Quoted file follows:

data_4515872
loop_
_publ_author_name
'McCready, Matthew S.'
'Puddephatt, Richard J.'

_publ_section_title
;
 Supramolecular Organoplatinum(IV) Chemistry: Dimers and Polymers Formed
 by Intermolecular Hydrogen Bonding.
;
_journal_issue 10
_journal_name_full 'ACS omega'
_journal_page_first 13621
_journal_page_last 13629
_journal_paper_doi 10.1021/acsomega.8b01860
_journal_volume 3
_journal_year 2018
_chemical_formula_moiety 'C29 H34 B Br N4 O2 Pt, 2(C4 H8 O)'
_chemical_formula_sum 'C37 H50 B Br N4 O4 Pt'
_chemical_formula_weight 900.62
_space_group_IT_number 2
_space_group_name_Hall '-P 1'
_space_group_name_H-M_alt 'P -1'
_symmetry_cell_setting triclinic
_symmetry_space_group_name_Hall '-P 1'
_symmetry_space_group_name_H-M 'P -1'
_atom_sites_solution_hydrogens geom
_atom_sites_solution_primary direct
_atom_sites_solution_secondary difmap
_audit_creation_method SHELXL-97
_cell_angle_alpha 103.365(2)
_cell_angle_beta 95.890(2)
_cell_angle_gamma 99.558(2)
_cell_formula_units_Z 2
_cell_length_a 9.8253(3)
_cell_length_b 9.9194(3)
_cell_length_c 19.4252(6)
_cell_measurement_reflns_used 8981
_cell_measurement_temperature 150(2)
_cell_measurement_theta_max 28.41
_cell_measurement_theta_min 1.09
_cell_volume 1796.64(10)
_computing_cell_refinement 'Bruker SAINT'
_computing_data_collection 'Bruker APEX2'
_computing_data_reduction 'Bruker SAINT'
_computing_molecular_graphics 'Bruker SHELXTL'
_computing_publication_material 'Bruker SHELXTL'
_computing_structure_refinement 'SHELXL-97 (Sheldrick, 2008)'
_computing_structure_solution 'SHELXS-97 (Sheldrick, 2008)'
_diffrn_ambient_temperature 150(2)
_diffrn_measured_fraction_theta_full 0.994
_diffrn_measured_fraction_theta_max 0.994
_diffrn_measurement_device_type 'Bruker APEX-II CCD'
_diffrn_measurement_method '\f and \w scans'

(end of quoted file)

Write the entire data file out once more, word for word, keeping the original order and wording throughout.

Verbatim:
data_4515872
loop_
_publ_author_name
'McCready, Matthew S.'
'Puddephatt, Richard J.'

_publ_section_title
;
 Supramolecular Organoplatinum(IV) Chemistry: Dimers and Polymers Formed
 by Intermolecular Hydrogen Bonding.
;
_journal_issue 10
_journal_name_full 'ACS omega'
_journal_page_first 13621
_journal_page_last 13629
_journal_paper_doi 10.1021/acsomega.8b01860
_journal_volume 3
_journal_year 2018
_chemical_formula_moiety 'C29 H34 B Br N4 O2 Pt, 2(C4 H8 O)'
_chemical_formula_sum 'C37 H50 B Br N4 O4 Pt'
_chemical_formula_weight 900.62
_space_group_IT_number 2
_space_group_name_Hall '-P 1'
_space_group_name_H-M_alt 'P -1'
_symmetry_cell_setting triclinic
_symmetry_space_group_name_Hall '-P 1'
_symmetry_space_group_name_H-M 'P -1'
_atom_sites_solution_hydrogens geom
_atom_sites_solution_primary direct
_atom_sites_solution_secondary difmap
_audit_creation_method SHELXL-97
_cell_angle_alpha 103.365(2)
_cell_angle_beta 95.890(2)
_cell_angle_gamma 99.558(2)
_cell_formula_units_Z 2
_cell_length_a 9.8253(3)
_cell_length_b 9.9194(3)
_cell_length_c 19.4252(6)
_cell_measurement_reflns_used 8981
_cell_measurement_temperature 150(2)
_cell_measurement_theta_max 28.41
_cell_measurement_theta_min 1.09
_cell_volume 1796.64(10)
_computing_cell_refinement 'Bruker SAINT'
_computing_data_collection 'Bruker APEX2'
_computing_data_reduction 'Bruker SAINT'
_computing_molecular_graphics 'Bruker SHELXTL'
_computing_publication_material 'Bruker SHELXTL'
_computing_structure_refinement 'SHELXL-97 (Sheldrick, 2008)'
_computing_structure_solution 'SHELXS-97 (Sheldrick, 2008)'
_diffrn_ambient_temperature 150(2)
_diffrn_measured_fraction_theta_full 0.994
_diffrn_measured_fraction_theta_max 0.994
_diffrn_measurement_device_type 'Bruker APEX-II CCD'
_diffrn_measurement_method '\f and \w scans'